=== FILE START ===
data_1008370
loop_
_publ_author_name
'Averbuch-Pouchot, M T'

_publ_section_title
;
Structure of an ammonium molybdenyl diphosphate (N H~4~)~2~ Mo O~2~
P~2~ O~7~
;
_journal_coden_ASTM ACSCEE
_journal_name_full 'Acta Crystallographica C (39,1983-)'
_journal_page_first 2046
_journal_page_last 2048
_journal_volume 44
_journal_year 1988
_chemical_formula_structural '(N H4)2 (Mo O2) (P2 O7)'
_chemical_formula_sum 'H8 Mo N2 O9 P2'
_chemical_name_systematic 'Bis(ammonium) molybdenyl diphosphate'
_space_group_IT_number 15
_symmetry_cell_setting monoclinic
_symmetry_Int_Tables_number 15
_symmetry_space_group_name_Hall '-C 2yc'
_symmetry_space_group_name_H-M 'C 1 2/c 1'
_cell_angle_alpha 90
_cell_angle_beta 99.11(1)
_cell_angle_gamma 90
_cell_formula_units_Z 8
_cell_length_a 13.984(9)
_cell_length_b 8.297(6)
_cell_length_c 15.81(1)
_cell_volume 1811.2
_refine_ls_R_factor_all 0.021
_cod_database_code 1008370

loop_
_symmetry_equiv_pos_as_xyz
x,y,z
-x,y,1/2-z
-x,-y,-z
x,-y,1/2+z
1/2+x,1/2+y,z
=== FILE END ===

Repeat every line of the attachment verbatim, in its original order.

data_1008370
loop_
_publ_author_name
'Averbuch-Pouchot, M T'

_publ_section_title
;
Structure of an ammonium molybdenyl diphosphate (N H~4~)~2~ Mo O~2~
P~2~ O~7~
;
_journal_coden_ASTM ACSCEE
_journal_name_full 'Acta Crystallographica C (39,1983-)'
_journal_page_first 2046
_journal_page_last 2048
_journal_volume 44
_journal_year 1988
_chemical_formula_structural '(N H4)2 (Mo O2) (P2 O7)'
_chemical_formula_sum 'H8 Mo N2 O9 P2'
_chemical_name_systematic 'Bis(ammonium) molybdenyl diphosphate'
_space_group_IT_number 15
_symmetry_cell_setting monoclinic
_symmetry_Int_Tables_number 15
_symmetry_space_group_name_Hall '-C 2yc'
_symmetry_space_group_name_H-M 'C 1 2/c 1'
_cell_angle_alpha 90
_cell_angle_beta 99.11(1)
_cell_angle_gamma 90
_cell_formula_units_Z 8
_cell_length_a 13.984(9)
_cell_length_b 8.297(6)
_cell_length_c 15.81(1)
_cell_volume 1811.2
_refine_ls_R_factor_all 0.021
_cod_database_code 1008370

loop_
_symmetry_equiv_pos_as_xyz
x,y,z
-x,y,1/2-z
-x,-y,-z
x,-y,1/2+z
1/2+x,1/2+y,z